The second chart in this series detailing engagement with U.S. B2B brands on Facebook continues several patterns we saw in chart 1 (U.S. B2C brands’ engagement on Facebook) ( PRN, May 30). First, B2B and B2C brands are finding video delivers engagement, according to Shareablee data provided exclusively to PR News. Second, brands are stressing quality over quantity as the number of total posts is flat or declining.
As Obama’s 2008 campaign heralded a new era of political campaigning by introducing social media into the mix, the current presidential candidates are using digital technologies in groundbreaking ways. Despite Bernie Sanders’ struggles in the primary race, his success with online communications is hard to match. In many ways, it’s because of social media that many Americans now #FeelTheBern.
It’s the tragedy of the Internet: Every cool thing that makes society more interconnected is in danger of being ruined by jerks. From misogynistic attacks on Twitter to racist comments on YouTube to general profane abuse in multiplayer video games, instances of online unpleasantness have raised questions about how to give everyone the best possible experience without crossing a line of censoring free speech.
It’s a PR 101 conundrum: Charges are made against an important brand; the brand’s stature and the nature of the charges result in press coverage; the brand delays its response and a story is born. The brand then reaches out to the complainants and listens to their charges. Within a few days the brand investigates and concludes the charges are untrue. Some of the complainants agree with the brand’s assessment, while others say the investigation was faulty and demand increased transparency from the brand. The story results in many people thinking deeper about the brand and what it does. For some, the perception of the brand will change, if even just slightly.
This is a grossly simple way of looking at the story about conservative groups saying Facebook’s algorithm has been giving short shrift to stories with a conservative viewpoint. With 1 billion+ people using it each day, including 8 billion+ video views, Facebook arguably is the dominant social platform and a major component of brands’ social outreach.
Considering the rash of certain brands’ ads, not many trust the adage, “Quality over quantity.”
Perhaps a few. Facebook posts by U.S. B2C brands actually fell 13% in Q1’ 16 vs Q1’ 15, according to Shareableedata provided exclusively to PR News. Still, consumer actions with those fewer posts remained flat year vs year. Actions are the sum of likes, shares and comments. Video pulled. B2Cs saw a 60% growth in Facebook video actions on a 40% rise in video content.
Donald Trump’s use of Twitter has often influenced entire news cycles, and his proclivity for the platform is well known—often tweeting 10 times a day, once as many as 59 times in a single day. But the question remains: Is Trump actually the person behind his famously contentious Twitter presence?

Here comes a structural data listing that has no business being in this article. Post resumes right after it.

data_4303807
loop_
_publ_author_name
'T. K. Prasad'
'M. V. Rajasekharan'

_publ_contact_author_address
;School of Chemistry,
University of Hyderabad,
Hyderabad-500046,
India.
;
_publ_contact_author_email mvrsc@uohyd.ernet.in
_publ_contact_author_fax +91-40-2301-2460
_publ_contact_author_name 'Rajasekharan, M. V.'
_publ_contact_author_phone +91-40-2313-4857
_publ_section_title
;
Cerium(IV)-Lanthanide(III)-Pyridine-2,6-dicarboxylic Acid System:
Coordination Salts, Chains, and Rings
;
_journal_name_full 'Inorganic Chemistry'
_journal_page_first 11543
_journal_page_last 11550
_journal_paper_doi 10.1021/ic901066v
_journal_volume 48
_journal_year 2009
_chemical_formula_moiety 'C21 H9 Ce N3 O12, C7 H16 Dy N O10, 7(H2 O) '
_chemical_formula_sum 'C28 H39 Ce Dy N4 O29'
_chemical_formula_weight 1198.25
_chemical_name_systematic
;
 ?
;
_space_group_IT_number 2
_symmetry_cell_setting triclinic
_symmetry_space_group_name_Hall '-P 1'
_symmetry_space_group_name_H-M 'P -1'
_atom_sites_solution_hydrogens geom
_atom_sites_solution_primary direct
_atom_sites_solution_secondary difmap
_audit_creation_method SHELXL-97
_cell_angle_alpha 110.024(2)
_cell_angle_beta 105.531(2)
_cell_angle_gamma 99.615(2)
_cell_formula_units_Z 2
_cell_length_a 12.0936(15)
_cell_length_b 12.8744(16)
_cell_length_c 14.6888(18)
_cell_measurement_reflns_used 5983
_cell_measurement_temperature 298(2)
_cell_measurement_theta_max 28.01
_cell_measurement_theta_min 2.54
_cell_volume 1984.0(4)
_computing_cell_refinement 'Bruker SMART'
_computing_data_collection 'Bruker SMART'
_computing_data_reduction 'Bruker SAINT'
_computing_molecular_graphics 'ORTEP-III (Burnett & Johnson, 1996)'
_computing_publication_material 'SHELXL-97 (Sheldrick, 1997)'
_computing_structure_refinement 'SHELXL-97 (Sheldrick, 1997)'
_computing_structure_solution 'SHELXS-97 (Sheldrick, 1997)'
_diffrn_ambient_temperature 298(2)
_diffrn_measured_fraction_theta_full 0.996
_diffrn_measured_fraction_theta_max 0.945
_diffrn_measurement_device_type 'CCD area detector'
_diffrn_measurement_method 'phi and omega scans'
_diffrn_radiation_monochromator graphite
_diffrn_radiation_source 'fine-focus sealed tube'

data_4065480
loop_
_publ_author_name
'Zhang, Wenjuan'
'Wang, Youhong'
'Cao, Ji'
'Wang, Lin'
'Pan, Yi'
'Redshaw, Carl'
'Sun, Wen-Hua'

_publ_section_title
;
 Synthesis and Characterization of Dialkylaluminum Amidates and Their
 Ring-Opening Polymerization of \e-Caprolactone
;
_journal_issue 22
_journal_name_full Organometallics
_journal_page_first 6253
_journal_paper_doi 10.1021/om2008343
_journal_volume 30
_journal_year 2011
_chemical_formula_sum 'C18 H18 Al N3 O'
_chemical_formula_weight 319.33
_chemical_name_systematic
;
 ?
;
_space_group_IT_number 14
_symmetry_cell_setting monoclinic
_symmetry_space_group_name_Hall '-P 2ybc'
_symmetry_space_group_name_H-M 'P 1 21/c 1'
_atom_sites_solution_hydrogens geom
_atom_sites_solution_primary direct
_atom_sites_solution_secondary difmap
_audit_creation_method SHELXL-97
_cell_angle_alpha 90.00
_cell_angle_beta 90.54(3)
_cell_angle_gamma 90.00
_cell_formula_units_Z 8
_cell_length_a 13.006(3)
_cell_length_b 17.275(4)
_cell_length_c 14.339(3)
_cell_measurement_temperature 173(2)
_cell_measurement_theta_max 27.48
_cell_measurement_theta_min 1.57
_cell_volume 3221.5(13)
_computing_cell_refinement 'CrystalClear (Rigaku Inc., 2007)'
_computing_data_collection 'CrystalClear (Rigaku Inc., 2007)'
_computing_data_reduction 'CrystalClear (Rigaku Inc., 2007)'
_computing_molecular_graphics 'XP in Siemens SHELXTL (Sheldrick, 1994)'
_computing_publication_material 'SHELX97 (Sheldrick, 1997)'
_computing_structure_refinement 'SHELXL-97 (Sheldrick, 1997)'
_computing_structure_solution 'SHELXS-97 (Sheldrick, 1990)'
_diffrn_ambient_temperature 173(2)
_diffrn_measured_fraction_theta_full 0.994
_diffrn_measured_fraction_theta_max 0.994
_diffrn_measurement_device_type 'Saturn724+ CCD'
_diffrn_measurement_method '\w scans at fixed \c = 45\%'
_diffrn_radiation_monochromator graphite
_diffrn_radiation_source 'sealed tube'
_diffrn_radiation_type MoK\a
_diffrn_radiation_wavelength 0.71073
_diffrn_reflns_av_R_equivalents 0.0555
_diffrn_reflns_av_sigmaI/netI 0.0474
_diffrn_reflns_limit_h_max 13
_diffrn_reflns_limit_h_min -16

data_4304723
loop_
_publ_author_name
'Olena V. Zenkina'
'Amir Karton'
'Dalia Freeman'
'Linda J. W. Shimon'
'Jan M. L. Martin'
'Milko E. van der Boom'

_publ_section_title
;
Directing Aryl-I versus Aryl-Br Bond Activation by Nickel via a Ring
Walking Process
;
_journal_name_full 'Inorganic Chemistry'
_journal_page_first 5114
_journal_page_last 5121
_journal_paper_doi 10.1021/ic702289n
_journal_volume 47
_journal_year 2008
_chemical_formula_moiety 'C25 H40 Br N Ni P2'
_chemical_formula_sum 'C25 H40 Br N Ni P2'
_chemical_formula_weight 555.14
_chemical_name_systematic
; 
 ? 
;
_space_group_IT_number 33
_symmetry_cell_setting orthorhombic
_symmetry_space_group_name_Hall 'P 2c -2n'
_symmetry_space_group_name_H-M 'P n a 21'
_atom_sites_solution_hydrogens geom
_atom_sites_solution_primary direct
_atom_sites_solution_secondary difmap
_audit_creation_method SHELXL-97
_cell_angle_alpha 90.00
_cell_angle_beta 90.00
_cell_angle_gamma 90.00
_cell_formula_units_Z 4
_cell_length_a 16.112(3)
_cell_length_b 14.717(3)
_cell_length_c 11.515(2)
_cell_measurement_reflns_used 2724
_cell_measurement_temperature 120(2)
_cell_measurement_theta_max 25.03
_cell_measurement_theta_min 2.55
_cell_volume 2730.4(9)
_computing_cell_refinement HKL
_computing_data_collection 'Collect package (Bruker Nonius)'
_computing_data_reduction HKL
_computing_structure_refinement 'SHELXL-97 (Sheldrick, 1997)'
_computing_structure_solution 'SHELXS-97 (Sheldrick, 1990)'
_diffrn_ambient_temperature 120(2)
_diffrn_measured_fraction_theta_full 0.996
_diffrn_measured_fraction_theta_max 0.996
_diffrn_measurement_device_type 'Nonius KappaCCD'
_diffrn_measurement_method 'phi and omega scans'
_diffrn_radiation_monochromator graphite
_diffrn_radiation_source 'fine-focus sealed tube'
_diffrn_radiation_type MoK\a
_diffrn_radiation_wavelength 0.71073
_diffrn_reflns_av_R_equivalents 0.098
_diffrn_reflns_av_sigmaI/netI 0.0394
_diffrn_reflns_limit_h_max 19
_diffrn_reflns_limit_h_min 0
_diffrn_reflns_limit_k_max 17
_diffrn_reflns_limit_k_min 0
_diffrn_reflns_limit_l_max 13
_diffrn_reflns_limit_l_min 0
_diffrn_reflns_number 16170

Twitter is staying committed to its 140-character limit, but in an effort to free up coveted real estate the micro-blogging network announced that it will stop counting media attachments and other content towards its iconic character limit. Many of the changes will allow users to have more control over their messages by doing away with its current practice of factoring in usernames and media attachments to the total character count.
Just as compound interest can grow money quickly, Instagram posts bolster consumer actions, defined here as the sum of likes and comments. The most-engaged U.S. nonprofit on Instagram, PETA, saw Q1 2016 engagement jump 79% vs Q1 2015, although it increased posts just 17%, according to data provided exclusively to PR News by Shareablee. PETA knew what its audience wanted, posting photos of animal-loving celebs like Leonardo DiCaprio. Other posts that worked included salutes to Armani and SeaWorld for taking steps to end animal cruelty.
Brand communicators beware: The Federal Trade Commission (FTC) has declared open season on social media influencers who fail to disclose that they are paid for endorsing a brand’s products and services. Not only that, disclosures must take a specific form; they also should be ubiquitous in some cases.
Late last year the FTC issued a long-awaited policy statement regarding native advertising and influencers, which was a follow-up to an earlier FAQ on the topic. Not even three months after it issued the later document, it “put industry on notice,” says Allison Fitzpatrick, partner at Davis & Gilbert in its marketing, promotions and PR practice groups, by slapping a penalty on high-end retailer Lord & Taylor ( PRN, March 21).
Instagram is currently testing new analytics tools and business profiles, which will be rolling out in the coming months. Along with the heightened analytics offerings, businesses will now be able to have specialized profiles that include a contact button, access to maps and directions and categorize the business by type.